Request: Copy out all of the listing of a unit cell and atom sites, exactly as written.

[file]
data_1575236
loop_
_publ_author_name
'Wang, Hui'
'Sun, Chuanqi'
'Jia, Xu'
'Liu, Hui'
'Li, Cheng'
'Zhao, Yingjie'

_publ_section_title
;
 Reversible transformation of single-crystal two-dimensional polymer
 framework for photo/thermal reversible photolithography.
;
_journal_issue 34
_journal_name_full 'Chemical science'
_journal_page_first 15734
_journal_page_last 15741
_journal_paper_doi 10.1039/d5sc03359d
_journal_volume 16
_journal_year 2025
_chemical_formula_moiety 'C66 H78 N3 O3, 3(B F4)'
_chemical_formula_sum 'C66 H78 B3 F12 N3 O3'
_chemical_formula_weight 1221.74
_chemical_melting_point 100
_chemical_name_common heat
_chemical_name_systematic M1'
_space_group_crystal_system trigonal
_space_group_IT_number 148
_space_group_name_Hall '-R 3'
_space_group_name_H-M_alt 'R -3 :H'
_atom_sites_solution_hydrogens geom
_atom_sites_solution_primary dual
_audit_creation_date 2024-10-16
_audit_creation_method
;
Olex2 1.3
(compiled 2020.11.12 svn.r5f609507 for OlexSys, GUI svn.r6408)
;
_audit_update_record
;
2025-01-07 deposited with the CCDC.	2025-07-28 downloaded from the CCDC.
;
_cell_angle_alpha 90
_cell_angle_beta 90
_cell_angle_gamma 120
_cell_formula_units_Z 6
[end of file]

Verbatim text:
data_1575236
loop_
_publ_author_name
'Wang, Hui'
'Sun, Chuanqi'
'Jia, Xu'
'Liu, Hui'
'Li, Cheng'
'Zhao, Yingjie'

_publ_section_title
;
 Reversible transformation of single-crystal two-dimensional polymer
 framework for photo/thermal reversible photolithography.
;
_journal_issue 34
_journal_name_full 'Chemical science'
_journal_page_first 15734
_journal_page_last 15741
_journal_paper_doi 10.1039/d5sc03359d
_journal_volume 16
_journal_year 2025
_chemical_formula_moiety 'C66 H78 N3 O3, 3(B F4)'
_chemical_formula_sum 'C66 H78 B3 F12 N3 O3'
_chemical_formula_weight 1221.74
_chemical_melting_point 100
_chemical_name_common heat
_chemical_name_systematic M1'
_space_group_crystal_system trigonal
_space_group_IT_number 148
_space_group_name_Hall '-R 3'
_space_group_name_H-M_alt 'R -3 :H'
_atom_sites_solution_hydrogens geom
_atom_sites_solution_primary dual
_audit_creation_date 2024-10-16
_audit_creation_method
;
Olex2 1.3
(compiled 2020.11.12 svn.r5f609507 for OlexSys, GUI svn.r6408)
;
_audit_update_record
;
2025-01-07 deposited with the CCDC.	2025-07-28 downloaded from the CCDC.
;
_cell_angle_alpha 90
_cell_angle_beta 90
_cell_angle_gamma 120
_cell_formula_units_Z 6